The author is director of archives for New York Public Radio (WNYC/WQXR).
FROM THE EDITOR
We continue our recent special series about preserving the history of radio, in conjunction with the Library of Congress’ Radio Preservation Task Force (http://radiopreservation.org).
— Paul McLane
There’s a chronic perception about the “dusty old archives.”
I’m not sure if this helps or hurts our preservation efforts. It’s true that we do occasionally find, or “unearth,” valuable things in less-than-wholesome places like damp basements, forgotten crawl spaces and blistering hot attic corners. But I would venture that 96 percent of the time we are neither digging up nor dusting off aural relics, like some prospecting Indiana Jones of the library desk set.
Believe it or not, a great many of our choicest bits of the past are cataloged (to one degree or another) and neatly arranged by format in a well-lit, temperature-humidity-controlled room with compact moveable shelving, for that handful of us who are fortunate enough. There is no dirt, no shovels nor pick axes.
There is a little dust, but there is a little dust just about everywhere. And there may be a faint scent of vinegar from degrading acetate tape or the scent of stale off-gassing from vintage lacquer discs.
People love the exotic image of the crusading archivist in the jungle of his/her collection wearing a tan fedora with white cotton gloves, carrying a pack of acid-free record sleeves in pursuit of sonic treasures to be rescued from oblivion.
I’m frequently asked how long it will take to digitize it all and make it available to producers and the public.
My answer usually includes a flip reference to job security and gray hair. Unless some major sugar daddies step up to the plate, there will probably never be enough money to save all the broadcast recordings that need to be saved.
Even though broadcasters, both public and private, have a historically bad reputation for not saving their productions, there remains a massive amount of material to be worked on. The analog running time is staggering. It’s true that some digital media can be reformatted in less than real time. This is helpful but still leaves us with numbers that may result in sleeplessness for some. We soldier on and do what we can.
Many factors, some of them conflicting, must be weighed when faced with a large collection of broadcast materials on just about every audio format imaginable.
They include some time-worn knowledge about the shelf life of various brands of acetate and polyester tape and lacquer transcription discs. Then there are the more recent and sometimes less clear assessments and predictions concerning the longevity of various digital formats and knowledge, or lack thereof, of their storage history.
Add to this mix the obsolescence of playback equipment.
Recent news of the last VHS machine rolling off the assembly line is only the most recent announcement in a long line of formats dependent on a shrinking pool of technicians and engineers who can keep them properly aligned and calibrated. Although we may be collectors at heart, we have no choice now but to hoard splicing tape and purchase odd-sized styli from overseas. Add to that the trolling of eBay and scanning of the trades for ads of studios going out of business, to maintain the keys to our collections. How else will we deal with the concerts on a variety of digital tape formats, the Beta tapes encoded with dbx 700 and the field recordings on MiniDisc? Even the ubiquitous compact cassette has become a thing of mystery to many millennials.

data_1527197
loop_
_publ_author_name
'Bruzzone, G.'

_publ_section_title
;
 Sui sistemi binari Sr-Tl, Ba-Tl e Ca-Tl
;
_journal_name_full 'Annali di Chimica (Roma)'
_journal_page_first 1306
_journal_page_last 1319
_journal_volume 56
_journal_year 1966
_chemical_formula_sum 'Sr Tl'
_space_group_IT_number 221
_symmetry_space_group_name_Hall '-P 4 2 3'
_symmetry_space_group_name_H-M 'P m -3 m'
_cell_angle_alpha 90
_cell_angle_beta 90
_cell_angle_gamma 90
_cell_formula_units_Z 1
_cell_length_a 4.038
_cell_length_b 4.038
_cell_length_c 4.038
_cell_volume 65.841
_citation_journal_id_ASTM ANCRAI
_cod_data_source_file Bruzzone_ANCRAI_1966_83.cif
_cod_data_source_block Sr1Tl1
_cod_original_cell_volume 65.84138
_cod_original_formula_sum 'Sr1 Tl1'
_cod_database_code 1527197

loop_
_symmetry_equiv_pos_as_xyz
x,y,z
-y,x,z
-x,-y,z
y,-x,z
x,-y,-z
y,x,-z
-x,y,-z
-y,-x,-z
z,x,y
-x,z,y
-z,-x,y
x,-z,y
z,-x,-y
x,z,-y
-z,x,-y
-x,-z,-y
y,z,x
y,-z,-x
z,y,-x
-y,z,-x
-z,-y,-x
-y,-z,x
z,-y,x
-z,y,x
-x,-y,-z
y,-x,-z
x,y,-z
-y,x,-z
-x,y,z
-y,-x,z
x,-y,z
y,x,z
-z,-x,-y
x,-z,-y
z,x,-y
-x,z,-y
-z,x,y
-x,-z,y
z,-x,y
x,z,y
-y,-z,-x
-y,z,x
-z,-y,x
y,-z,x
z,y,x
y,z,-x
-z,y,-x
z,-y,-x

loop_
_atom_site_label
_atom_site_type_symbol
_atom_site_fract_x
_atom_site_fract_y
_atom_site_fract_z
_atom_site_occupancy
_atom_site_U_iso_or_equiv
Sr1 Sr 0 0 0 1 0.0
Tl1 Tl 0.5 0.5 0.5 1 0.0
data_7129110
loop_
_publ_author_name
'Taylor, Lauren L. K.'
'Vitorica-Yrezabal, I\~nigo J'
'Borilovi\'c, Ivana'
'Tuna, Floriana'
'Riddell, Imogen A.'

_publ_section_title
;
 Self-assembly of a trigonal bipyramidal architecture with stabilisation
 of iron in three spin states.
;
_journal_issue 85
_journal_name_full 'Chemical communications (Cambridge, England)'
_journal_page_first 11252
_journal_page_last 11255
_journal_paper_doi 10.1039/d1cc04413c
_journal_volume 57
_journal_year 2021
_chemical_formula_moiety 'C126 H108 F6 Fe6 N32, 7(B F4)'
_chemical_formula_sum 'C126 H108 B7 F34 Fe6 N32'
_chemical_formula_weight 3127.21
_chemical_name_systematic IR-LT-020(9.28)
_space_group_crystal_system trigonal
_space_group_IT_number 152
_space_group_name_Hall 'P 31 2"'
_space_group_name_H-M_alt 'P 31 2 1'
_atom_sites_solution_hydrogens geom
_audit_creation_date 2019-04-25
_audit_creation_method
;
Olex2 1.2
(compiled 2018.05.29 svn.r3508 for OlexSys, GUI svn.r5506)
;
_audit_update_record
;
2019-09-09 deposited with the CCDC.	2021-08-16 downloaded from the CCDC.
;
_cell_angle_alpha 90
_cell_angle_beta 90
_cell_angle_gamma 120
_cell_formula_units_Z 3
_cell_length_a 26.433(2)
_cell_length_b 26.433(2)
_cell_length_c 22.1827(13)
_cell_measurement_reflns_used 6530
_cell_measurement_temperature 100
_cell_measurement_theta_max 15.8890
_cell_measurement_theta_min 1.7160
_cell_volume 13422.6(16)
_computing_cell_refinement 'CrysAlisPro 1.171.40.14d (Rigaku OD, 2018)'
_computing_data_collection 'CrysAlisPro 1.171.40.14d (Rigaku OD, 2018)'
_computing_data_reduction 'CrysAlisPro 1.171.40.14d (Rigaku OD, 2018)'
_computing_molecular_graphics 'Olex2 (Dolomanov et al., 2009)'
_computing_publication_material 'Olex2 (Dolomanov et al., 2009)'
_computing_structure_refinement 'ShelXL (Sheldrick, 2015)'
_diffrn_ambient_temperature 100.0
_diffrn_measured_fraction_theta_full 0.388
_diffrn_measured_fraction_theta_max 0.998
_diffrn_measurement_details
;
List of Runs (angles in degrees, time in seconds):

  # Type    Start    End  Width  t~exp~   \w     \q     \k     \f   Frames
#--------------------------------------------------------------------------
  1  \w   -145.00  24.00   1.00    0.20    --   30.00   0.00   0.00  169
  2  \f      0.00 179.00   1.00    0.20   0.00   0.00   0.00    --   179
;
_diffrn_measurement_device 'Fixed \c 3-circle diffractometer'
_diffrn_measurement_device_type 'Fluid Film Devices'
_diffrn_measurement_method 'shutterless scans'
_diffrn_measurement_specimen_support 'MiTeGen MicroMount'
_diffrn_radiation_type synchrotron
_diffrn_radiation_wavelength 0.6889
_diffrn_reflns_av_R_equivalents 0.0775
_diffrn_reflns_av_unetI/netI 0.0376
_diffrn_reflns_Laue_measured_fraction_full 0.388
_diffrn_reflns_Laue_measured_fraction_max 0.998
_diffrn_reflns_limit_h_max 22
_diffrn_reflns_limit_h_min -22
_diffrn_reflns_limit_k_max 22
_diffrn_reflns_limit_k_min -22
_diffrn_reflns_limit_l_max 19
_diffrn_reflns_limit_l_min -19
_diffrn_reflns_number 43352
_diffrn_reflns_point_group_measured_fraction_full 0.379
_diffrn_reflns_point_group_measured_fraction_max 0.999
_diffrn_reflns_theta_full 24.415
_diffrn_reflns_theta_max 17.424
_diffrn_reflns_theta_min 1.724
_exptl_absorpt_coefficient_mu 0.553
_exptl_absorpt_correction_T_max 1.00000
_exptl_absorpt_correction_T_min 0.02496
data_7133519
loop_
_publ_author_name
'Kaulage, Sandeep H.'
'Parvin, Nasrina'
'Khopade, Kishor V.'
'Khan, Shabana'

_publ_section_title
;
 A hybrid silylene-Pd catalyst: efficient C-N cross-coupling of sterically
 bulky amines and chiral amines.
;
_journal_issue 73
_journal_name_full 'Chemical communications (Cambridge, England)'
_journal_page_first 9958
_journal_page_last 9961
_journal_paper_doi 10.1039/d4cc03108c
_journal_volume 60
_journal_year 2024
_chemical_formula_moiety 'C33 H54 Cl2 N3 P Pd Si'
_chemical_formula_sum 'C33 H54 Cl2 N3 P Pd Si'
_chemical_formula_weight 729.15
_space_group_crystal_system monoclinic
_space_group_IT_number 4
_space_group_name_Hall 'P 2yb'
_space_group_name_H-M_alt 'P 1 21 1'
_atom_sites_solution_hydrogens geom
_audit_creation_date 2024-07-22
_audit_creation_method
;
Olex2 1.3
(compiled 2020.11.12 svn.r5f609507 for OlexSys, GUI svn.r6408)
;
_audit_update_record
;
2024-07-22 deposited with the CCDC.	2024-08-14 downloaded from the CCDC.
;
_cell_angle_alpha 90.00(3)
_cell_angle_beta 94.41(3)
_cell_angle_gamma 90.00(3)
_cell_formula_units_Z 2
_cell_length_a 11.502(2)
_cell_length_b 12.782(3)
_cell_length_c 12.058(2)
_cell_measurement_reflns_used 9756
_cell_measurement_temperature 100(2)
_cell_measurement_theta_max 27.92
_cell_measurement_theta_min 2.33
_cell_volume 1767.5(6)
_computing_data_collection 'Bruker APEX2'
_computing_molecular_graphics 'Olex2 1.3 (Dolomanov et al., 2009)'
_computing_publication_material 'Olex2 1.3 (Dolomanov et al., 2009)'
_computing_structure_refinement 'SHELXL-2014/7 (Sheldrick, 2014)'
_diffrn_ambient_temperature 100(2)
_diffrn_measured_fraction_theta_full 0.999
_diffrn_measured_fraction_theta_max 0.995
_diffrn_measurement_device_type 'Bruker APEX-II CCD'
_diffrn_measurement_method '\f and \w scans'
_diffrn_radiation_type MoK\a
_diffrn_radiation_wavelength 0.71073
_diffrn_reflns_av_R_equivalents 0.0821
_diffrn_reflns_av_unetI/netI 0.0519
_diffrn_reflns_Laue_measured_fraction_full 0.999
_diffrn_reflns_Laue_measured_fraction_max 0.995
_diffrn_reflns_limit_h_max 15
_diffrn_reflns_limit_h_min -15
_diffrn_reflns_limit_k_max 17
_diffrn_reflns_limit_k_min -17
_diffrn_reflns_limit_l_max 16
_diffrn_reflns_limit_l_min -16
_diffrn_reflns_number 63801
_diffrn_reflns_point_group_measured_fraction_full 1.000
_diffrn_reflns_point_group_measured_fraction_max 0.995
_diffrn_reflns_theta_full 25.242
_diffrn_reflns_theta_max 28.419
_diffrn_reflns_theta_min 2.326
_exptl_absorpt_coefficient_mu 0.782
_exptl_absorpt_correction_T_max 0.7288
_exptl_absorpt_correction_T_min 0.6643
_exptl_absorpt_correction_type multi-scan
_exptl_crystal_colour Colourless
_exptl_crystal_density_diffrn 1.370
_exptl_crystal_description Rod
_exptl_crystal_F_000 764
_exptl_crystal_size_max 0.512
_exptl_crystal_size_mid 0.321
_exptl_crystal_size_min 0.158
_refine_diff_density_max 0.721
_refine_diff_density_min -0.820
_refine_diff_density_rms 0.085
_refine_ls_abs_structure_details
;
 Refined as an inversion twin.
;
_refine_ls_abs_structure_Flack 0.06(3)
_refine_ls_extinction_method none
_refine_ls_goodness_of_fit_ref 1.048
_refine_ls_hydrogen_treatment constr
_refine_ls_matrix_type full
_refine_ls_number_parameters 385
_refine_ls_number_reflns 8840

Andy Lanset, in a composite photo in “front” of WNYC’s original transmitter.
Credit: Headshot Christine Butler, composite Victor Stabin
Still, sometimes there is technical progress, even for obsolete formats.
For example, we are grateful for a new technology called IRENE that allows for laser scanning of discs and cylinders when using a stylus is not possible or is too risky for retrieving sonic information. (According to a story in The Atlantic, the acronym stands for Image, Reconstruct, Erase Noise, Etcetera, but the name originally was chosen because the first recording used was “Goodnight, Irene” by the Weavers.) This preservation option gives hope to archivists with one-of-a-kind broken glass transcription discs but is still limited to a few locations and is neither without cost nor sonically equal to a stylus.
Assessments for digitization, however, are not based on format viability alone. Added to this decision-making process is a review of the content and the demand for that content. And last, but not least, the funding available for reformatting and catalog work.
Older field recordings that can be of immediate use to the news department and content producers may not seem terribly sexy to funders who place a higher value on a series of interviews publicly available on the web aimed at students and scholars. To date, we’ve pushed close to 2,000 hours of material to wnyc.org. View and listen at www.wnyc.org/series/archives-preservation.
The crusading archivist.
People love that exotic image, a gritty romantic cliché of discovery, really: the crusading archivist in the jungle of his/her collection wearing a tan fedora with white cotton gloves, carrying a pack of acid-free record sleeves in pursuit of sonic treasures to be rescued from oblivion.
The reality, however, leans more to the ongoing ordinary and methodical efforts of archivists and preservationists, behind the scenes, in civilized spaces with adequate staff and funding. We soldier on.
Share your experiences with preserving radio content. Emailradioworld@nbmedia.comwith “Letter to the Editor” in the subject field.
Watch for information coming soon regarding the next Radio Preservation Task Force conference about saving America’s radio heritage, planned for late 2017.